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In Korea There Isn't 'Much Exploration' Of Crossing Genres. Moving's Park Inje Hopes The Show's International Success Will Change That

 Lee Jung-ha in Moving.
Lee Jung-ha in Moving.

Park Inje, the director behind the internationally successful Moving, hopes that the success will show South Korea that crossing genres can be successful if done right.

Moving is a South Korean TV show based on the webcomic of the same name by Kang Full. It follows teenagers who have secret superpowers and how their parents discover them, turning their lives upside down in more ways than one.

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The popular show gained critical acclaim and international recognition and even scored a nomination for Best Foreign Language Series at the 2024 Critics Choice Awards. And while Moving itself already did something incredible with its twenty-episode season (in a world where it feels like we never get those anymore), it also stepped out of the box by crossing genres.

From the incredible superhero show to romance, to action to suspense, Moving had something for everyone, leading to its success. And when speaking with CinemaBlend about what he hopes the South Korean film and TV industry would learn from its global acknowledgment is that it's alright to explore "different genres" and that the show could be used as a point of "reference" for others:

So in Korea there isn't as much exploration of different genres, so I hope that Moving can be a reference in order to branch out in terms of genre in Korea.

Plenty of great South Korean movies and TV shows have taken the world by storm. We could talk about Parasite winning Best Picture at the Academy Awards in 2020 or how one of the best shows to binge-watch on Netflix, Squid Game, became one of the biggest shows on the streaming site. It's even receiving the Squid Game Season 2 treatment.

Go Youn-jung in Moving.
Go Youn-jung in Moving.

Several other major South Korean shows have become increasingly popular worldwide, from the zombie-hit All Of Us Are Dead to the gory drama series Kingdom (which Park Inje also directed). Still, Moving is the exception – because it's one of the first popular South Korean shows to cross multiple genres, with some episodes feeling like they are their own self-contained story.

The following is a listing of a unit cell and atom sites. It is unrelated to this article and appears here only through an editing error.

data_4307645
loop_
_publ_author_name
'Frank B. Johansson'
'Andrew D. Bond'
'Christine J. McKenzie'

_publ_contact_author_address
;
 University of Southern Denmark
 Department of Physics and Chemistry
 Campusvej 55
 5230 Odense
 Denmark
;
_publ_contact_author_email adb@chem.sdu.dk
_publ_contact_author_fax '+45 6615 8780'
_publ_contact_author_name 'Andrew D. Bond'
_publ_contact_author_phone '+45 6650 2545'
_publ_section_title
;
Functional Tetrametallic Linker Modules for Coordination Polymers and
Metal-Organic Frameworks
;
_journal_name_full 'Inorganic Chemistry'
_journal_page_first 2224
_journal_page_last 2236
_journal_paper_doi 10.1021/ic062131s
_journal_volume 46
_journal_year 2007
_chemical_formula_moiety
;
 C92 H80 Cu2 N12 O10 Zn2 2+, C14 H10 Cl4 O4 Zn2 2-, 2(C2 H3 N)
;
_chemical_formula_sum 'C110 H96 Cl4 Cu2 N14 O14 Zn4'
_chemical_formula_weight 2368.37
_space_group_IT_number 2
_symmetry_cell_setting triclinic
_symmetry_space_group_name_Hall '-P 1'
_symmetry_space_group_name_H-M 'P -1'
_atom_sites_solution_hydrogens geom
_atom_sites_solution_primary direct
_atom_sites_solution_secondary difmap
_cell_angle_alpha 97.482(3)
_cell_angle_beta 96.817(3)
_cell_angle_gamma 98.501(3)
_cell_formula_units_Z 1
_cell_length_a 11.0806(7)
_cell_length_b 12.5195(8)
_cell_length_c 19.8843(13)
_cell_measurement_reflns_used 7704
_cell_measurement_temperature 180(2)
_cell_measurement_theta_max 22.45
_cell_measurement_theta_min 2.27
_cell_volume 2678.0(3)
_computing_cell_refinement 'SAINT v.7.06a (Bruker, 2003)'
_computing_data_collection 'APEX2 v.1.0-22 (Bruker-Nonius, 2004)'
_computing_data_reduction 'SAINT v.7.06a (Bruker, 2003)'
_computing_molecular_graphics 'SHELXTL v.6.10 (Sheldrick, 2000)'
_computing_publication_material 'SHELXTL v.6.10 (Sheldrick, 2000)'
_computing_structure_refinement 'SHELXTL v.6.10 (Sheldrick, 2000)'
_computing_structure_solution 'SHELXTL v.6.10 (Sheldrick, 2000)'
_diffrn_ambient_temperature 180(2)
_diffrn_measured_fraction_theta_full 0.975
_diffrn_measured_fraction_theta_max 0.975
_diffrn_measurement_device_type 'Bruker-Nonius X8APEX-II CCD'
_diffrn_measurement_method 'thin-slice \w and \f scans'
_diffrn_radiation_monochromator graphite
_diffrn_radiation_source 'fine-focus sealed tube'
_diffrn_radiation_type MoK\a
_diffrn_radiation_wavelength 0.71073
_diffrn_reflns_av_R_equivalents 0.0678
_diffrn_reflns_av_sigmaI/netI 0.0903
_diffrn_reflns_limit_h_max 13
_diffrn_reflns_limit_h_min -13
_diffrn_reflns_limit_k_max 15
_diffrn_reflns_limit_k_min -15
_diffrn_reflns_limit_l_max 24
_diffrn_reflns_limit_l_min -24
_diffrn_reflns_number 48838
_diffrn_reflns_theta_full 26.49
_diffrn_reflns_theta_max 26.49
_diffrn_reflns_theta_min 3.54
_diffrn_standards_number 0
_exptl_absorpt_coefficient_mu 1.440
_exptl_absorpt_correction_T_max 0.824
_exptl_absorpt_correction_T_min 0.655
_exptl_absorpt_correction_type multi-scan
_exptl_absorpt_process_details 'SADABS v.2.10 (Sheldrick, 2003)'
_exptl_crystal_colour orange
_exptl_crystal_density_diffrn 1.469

While it's great to follow a show throughout a few six-season episodes and learn the fate of one character over one serialized storyline (looking at you, Loki Season 2 finale), Moving takes a different approach. It lets the characters breathe in their stories while connecting the web of tales through an overarching plot, giving something for everyone.

Park Inje also said that the experience taught him so much a well and that it's something others can learn from, too if they're willing to cross over in different genres – something he had never done before and that he could use in future opportunities:

I don't know exactly what it will influence, but what I can say is that as a director I learned so much, especially in learning more about VFX and the CG process that I can carry over and expand my imagination in terms of the next projects that I work on.

For years and years, it has felt like we are always so focused on the next upcoming Marvel movie or the next superhero TV show, but it's time we start to focus on other shows from other countries for a change. Moving was the fresh breath of air I needed to make myself love superheroes again, somehow, after years of superhero fatigue.

While there hasn't been a Season 2 confirmed for Moving, I highly suggest checking it out, if not for the superbly talented Moving cast and the unforgettable story.

Stream Moving on Disney+.